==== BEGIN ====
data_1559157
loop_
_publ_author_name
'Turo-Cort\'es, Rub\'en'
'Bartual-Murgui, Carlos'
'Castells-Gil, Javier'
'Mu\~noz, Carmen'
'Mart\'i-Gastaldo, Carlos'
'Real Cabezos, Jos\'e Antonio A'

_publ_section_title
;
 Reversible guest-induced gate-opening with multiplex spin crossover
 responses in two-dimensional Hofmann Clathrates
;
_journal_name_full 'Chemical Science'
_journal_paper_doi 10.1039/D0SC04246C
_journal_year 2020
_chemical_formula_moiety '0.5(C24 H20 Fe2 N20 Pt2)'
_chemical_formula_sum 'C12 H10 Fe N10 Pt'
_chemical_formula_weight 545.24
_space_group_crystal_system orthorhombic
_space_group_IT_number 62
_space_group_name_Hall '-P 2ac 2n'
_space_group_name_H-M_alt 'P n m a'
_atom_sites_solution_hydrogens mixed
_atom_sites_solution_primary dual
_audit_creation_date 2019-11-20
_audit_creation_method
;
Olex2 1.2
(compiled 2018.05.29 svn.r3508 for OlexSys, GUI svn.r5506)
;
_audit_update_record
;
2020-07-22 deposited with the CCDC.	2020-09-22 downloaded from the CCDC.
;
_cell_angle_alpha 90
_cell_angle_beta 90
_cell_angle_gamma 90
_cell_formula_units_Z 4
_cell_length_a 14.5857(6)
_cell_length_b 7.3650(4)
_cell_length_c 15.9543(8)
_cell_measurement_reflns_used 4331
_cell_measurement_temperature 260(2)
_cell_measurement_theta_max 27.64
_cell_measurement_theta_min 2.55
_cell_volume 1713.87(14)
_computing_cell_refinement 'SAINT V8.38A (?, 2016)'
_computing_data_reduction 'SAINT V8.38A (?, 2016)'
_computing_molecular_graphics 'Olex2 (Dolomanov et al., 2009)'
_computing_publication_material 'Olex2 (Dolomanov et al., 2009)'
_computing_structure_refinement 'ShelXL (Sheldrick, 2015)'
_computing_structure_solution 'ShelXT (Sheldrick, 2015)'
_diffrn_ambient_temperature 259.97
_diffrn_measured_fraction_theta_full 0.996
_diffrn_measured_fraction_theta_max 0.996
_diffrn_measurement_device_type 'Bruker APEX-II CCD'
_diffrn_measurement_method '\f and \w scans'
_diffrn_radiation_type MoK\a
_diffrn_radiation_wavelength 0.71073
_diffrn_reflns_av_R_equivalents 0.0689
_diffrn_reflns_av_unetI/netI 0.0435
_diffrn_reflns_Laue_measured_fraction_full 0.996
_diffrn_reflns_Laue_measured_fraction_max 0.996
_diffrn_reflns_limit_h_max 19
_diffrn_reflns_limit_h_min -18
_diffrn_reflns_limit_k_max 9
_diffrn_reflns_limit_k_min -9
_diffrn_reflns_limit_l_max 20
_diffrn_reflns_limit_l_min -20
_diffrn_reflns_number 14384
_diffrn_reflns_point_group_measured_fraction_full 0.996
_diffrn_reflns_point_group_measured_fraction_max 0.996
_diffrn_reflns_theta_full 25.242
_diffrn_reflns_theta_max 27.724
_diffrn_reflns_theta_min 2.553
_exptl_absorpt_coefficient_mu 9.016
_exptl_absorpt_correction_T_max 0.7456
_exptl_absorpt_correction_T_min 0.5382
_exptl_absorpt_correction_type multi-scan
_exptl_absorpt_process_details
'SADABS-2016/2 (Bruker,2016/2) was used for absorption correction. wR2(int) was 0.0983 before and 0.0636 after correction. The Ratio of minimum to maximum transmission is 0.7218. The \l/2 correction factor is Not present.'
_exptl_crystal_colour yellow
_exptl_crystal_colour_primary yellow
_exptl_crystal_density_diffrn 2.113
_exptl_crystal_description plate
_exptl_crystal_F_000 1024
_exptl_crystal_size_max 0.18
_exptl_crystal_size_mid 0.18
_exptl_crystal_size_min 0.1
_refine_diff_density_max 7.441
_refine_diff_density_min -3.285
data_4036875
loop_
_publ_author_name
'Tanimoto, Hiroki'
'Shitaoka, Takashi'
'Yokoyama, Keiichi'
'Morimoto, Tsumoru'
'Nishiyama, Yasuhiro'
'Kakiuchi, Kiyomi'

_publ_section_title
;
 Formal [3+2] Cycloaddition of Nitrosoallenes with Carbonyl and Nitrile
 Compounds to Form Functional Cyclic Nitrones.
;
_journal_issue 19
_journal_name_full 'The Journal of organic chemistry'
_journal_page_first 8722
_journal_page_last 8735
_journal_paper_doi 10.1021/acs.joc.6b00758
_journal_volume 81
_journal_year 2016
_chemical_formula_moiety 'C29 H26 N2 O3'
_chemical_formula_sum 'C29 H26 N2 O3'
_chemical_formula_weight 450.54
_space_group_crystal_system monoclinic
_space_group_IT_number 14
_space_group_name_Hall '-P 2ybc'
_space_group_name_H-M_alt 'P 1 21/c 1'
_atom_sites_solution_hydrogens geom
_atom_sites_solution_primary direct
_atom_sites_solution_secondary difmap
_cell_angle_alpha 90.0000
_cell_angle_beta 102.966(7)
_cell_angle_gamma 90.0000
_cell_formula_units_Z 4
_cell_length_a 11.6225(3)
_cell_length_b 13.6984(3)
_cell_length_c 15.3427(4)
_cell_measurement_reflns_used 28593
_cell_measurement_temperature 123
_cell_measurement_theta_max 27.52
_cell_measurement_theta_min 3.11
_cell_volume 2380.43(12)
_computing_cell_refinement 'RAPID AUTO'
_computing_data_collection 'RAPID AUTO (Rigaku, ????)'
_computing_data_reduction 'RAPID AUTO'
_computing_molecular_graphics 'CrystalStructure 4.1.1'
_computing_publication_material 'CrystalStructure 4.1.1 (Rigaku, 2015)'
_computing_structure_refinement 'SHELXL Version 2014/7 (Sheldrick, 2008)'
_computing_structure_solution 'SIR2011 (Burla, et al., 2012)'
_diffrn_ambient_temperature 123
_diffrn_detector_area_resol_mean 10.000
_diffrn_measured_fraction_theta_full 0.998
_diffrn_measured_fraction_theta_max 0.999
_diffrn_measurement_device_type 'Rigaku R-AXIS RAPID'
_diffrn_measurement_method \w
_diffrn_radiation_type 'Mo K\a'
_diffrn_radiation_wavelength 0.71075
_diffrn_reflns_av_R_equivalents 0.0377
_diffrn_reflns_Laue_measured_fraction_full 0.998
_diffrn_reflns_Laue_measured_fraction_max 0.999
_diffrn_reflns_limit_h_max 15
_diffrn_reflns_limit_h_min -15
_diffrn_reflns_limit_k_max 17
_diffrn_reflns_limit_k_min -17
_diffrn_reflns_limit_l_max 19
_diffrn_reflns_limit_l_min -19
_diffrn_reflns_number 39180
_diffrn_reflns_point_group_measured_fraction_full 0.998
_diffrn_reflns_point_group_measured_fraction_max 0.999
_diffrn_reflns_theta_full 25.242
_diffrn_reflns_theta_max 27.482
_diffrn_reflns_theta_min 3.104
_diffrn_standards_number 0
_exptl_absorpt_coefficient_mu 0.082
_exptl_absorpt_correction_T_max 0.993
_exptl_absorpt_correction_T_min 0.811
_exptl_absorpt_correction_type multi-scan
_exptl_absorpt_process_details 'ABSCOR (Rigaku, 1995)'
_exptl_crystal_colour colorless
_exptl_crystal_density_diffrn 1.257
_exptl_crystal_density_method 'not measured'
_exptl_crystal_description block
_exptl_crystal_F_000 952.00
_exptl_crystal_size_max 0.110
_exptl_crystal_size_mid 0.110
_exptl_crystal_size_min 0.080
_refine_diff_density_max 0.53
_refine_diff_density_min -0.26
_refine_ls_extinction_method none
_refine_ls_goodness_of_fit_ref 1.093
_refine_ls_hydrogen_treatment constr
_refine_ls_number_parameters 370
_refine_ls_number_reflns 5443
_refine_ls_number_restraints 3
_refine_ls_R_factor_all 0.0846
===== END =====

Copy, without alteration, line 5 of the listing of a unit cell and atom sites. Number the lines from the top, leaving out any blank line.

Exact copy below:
'Bartual-Murgui, Carlos'